I found that in places like eastern North Carolina, the river parishes of Louisiana, Miami, and Mississippis Gulf coast, chronic exposure to natural disasters has resulted in psychological resilience, and created a desire in some to go down with the ship. In places like New Orleans, trauma strengthens the sense of community. As Tropical Storm Barry moved in to New Orleans, I emailed with former interviewees who shared forecasts and concerns. Im gritting my teeth, one wrote. But Im not evacuating. Home is sometimes more an emotional than a rational commitment.

      In eastern North Carolina, where I grew up and write from, climate change was never a polite topic of conversation. I was told the same in a coffee shop in Mississippi, and by a minister in Georgia. Too many southerners are still dancing around the reality of climate change, and the cost of avoiding the conversation is going to be steep.

      What does a better and more inclusive conversation look like? Non-traditional environmentalists can be critical allies in addressing the culture of climate change denial below the Mason-Dixon Line, like hunters in Arkansas and evangelical Christians in places like St Simons, Georgia. But too often, the perspectives and interests of frontline communities are ignored, further exacerbating the environmental racism so pervasive in the south.

      When it comes to climate change preparedness in this region, part of the continued challenge is that the power structures of the old south remain in place. A Pew survey indicated that white evangelical protestants are the least likely to profess a belief in climate change. Power companies, developers and conservative politicians have a vested interest in deregulation and maintaining the environmental status quo, and many paint environmental concerns as nothing but liberal pagan ideas.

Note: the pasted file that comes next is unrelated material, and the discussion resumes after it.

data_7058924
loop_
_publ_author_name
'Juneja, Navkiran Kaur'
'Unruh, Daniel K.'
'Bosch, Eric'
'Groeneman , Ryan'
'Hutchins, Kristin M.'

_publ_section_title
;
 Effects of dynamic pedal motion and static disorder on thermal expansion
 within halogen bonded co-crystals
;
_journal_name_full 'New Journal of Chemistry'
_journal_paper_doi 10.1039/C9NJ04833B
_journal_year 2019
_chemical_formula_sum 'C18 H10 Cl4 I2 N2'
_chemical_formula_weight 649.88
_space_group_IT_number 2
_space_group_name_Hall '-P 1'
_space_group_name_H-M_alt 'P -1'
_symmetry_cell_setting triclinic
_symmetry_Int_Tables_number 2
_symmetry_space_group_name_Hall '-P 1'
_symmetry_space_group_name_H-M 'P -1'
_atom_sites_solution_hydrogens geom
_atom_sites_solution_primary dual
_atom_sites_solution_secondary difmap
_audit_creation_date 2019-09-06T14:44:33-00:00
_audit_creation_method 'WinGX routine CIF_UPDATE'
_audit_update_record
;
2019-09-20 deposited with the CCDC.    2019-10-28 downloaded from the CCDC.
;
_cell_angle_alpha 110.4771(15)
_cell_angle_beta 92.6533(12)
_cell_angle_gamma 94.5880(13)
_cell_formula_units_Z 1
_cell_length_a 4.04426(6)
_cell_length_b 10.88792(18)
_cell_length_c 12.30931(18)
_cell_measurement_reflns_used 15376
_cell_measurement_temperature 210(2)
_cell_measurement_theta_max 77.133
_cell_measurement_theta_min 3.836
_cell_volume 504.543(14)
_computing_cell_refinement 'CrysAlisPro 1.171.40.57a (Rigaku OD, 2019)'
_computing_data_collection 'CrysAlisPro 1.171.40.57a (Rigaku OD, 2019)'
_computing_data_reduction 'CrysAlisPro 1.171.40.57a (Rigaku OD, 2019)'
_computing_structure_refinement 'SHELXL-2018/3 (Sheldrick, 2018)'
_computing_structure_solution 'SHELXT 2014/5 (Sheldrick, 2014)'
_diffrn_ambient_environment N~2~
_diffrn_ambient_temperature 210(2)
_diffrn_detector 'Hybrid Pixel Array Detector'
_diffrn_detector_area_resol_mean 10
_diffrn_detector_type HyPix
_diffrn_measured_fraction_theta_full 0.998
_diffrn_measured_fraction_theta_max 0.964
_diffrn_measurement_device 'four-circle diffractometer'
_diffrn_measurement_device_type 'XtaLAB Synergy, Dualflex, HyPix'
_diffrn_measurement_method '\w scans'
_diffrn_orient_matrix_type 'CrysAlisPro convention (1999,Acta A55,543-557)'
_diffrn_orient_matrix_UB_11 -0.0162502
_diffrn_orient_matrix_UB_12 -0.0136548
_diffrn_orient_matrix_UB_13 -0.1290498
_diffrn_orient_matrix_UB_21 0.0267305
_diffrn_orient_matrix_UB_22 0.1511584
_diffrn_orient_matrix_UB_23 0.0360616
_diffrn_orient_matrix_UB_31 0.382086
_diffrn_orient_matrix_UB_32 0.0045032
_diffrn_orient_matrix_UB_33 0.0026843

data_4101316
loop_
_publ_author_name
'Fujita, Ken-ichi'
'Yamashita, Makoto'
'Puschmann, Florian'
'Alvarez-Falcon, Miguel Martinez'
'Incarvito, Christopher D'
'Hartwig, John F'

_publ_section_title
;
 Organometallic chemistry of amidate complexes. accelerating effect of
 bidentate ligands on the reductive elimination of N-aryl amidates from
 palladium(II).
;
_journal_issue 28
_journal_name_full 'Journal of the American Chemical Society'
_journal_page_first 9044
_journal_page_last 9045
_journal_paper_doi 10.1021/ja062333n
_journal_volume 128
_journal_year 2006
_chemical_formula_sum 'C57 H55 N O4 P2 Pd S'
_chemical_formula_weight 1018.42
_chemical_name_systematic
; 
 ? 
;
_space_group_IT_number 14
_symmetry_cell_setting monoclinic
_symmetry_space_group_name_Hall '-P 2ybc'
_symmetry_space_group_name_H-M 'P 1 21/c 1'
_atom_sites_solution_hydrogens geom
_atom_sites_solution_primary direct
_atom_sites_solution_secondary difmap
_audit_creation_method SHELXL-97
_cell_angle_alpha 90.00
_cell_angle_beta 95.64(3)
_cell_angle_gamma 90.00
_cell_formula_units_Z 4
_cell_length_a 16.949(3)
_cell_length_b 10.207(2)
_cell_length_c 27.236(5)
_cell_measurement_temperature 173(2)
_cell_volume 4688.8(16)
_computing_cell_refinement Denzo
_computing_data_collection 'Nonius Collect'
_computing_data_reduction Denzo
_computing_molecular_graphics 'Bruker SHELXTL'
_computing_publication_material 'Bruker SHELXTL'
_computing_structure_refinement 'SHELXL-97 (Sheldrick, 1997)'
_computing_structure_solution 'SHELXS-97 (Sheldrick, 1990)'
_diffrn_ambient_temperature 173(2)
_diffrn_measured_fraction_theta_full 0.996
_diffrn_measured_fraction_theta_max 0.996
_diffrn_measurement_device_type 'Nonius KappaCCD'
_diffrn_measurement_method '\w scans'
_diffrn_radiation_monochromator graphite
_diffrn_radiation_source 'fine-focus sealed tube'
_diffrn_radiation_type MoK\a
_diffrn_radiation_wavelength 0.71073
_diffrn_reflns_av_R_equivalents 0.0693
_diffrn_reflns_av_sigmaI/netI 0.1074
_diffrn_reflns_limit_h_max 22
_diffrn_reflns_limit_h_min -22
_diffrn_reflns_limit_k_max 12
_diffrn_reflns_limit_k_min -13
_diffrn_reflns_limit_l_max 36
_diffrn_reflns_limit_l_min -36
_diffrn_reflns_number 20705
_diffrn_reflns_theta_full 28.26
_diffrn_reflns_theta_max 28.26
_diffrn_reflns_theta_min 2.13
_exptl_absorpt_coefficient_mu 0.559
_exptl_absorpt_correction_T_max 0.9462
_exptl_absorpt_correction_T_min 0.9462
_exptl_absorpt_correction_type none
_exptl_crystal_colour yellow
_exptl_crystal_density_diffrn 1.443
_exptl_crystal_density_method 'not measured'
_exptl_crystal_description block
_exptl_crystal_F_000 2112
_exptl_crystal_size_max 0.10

When I began this column, I felt more of a duty to listen to all sides, but frankly I do not believe that climate change is an issue of which one can pretend, or afford, to hear both sides. I believe that to deny climate change and delay productive action in 2019 is malicious and akin to governmental malpractice. A government that is not actively protecting its citizens from the future challenges of climate change (property loss, food system collapse, increased intensity of storms, flooded infrastructure, extreme heat, economic disruption) is not acting in the interests of its citizens. A politician who delays climate action is not acting in his or her constituents best interests, and may be going so far as to actually cause harm.

      We do not need to hear another word from deniers, or cater to their anti-science position. Something the progressive south has always struggled to do: take the megaphone away from the people who want to live in the past.

      Now that Ive seen more of the south, I cant help but feel losses and concerns in a specific way. As I began to write this final column, a fire raged through the Everglades, which I had driven through just months before. Storms threatened to challenge the already saturated Mississippi and its river control structures. I thought about the gators in the marsh, the last wild panthers darting to safety in the Everglades, the bartender who was kind to me in an ancient pub on Natchez-under-the-hill. The loss of life and landscape in climate change scenarios has always troubled me, but now it is real and urgent in a way it has never been before.